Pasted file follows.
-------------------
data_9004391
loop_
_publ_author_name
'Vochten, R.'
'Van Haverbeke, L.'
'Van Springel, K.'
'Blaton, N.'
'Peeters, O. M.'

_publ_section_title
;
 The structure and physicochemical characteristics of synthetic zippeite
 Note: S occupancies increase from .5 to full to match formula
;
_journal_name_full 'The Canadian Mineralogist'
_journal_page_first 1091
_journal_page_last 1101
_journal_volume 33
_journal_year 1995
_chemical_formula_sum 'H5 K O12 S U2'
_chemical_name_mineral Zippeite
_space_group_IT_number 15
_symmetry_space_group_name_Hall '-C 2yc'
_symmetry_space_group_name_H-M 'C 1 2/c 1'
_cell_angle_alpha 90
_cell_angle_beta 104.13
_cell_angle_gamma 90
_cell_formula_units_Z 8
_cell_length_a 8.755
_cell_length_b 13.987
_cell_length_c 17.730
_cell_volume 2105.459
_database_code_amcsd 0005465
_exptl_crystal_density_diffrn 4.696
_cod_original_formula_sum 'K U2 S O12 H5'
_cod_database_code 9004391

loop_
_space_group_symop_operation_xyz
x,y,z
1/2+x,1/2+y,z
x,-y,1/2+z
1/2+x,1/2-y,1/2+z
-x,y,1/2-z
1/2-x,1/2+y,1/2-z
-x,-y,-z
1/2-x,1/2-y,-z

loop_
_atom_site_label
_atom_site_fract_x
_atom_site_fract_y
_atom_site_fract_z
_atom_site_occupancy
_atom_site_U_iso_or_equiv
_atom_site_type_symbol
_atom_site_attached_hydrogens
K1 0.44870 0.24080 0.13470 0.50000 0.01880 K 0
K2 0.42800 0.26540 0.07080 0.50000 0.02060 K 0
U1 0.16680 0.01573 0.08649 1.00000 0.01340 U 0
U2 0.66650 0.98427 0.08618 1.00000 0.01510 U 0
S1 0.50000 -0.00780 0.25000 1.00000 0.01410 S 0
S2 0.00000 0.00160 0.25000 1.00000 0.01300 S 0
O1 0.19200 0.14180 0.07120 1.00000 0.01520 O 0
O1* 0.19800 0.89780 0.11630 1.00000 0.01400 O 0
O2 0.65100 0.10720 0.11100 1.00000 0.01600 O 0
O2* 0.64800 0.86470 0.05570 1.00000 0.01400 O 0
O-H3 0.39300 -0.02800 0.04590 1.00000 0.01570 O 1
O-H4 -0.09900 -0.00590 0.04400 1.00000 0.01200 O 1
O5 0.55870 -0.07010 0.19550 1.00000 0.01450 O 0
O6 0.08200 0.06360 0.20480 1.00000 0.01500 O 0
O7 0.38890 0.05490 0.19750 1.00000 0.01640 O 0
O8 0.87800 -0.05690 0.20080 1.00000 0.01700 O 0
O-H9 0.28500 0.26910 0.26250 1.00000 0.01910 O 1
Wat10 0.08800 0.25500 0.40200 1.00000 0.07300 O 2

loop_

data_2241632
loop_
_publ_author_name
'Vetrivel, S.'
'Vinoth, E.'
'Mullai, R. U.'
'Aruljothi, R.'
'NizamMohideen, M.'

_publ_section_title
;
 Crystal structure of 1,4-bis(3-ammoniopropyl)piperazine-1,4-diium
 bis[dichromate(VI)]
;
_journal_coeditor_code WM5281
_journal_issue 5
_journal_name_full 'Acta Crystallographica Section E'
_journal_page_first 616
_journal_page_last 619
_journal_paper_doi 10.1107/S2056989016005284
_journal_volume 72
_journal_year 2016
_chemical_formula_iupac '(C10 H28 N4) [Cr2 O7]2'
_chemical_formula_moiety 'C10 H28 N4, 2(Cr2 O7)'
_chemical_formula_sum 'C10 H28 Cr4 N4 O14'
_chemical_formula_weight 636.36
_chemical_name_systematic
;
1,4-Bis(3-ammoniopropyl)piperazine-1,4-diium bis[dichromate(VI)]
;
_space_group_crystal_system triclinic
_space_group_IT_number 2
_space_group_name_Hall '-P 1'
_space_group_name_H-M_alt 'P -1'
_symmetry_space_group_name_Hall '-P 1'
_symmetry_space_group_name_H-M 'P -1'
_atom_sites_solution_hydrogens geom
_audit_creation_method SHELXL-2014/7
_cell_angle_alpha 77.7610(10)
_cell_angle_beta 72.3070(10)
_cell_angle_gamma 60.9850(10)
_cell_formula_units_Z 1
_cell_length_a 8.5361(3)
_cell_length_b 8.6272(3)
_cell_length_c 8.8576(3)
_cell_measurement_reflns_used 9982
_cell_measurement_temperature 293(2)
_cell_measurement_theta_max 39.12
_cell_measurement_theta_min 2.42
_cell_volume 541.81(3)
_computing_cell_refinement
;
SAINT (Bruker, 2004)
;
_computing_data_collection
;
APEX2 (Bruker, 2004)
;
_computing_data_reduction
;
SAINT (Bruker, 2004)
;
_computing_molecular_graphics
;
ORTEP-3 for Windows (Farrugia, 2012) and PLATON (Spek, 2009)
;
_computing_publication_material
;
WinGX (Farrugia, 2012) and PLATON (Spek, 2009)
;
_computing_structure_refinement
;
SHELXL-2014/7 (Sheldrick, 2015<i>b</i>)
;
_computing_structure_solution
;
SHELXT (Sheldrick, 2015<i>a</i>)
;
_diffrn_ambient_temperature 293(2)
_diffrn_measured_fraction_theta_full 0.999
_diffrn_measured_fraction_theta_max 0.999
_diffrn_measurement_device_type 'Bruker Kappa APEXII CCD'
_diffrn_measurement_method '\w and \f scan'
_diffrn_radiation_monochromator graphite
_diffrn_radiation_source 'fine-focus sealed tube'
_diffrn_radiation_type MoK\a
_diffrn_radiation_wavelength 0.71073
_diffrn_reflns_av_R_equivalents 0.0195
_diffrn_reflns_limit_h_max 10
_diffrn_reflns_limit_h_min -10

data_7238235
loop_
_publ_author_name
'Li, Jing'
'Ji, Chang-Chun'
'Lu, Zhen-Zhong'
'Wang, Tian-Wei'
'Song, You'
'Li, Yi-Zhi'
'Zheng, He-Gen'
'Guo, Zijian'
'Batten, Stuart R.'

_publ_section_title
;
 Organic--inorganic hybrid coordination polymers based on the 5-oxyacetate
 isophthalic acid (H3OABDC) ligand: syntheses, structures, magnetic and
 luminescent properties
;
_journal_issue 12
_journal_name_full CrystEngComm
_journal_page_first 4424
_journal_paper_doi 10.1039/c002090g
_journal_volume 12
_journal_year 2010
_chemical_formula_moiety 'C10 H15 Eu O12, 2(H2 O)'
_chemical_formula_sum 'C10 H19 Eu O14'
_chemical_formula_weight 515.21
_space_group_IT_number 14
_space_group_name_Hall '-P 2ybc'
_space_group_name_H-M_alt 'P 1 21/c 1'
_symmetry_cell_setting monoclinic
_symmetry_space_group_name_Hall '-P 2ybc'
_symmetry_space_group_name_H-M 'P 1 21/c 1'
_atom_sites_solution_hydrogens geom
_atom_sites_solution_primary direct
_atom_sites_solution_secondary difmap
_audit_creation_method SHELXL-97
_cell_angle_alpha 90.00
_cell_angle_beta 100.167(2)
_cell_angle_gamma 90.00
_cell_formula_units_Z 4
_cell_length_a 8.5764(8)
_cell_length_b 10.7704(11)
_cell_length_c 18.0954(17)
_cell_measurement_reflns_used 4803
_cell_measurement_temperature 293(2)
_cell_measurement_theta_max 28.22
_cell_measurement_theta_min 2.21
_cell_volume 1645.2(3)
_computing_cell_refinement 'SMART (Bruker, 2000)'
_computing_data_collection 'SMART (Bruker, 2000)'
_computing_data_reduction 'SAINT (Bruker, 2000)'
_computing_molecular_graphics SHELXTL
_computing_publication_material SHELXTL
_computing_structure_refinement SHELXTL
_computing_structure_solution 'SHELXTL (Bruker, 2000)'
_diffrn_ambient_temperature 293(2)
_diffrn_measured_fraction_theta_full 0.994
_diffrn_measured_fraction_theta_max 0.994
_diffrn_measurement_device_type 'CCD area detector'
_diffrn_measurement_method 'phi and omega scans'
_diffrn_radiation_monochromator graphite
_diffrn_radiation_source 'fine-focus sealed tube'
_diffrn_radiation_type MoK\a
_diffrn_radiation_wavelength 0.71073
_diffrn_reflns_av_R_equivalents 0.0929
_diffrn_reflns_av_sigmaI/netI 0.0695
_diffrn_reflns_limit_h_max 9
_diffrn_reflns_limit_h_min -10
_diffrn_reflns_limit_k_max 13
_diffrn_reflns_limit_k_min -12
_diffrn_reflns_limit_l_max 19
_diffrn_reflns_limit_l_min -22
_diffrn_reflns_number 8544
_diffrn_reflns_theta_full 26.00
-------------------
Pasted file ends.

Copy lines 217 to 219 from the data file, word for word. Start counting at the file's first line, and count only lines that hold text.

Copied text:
_computing_structure_refinement SHELXTL
_computing_structure_solution 'SHELXTL (Bruker, 2000)'
_diffrn_ambient_temperature 293(2)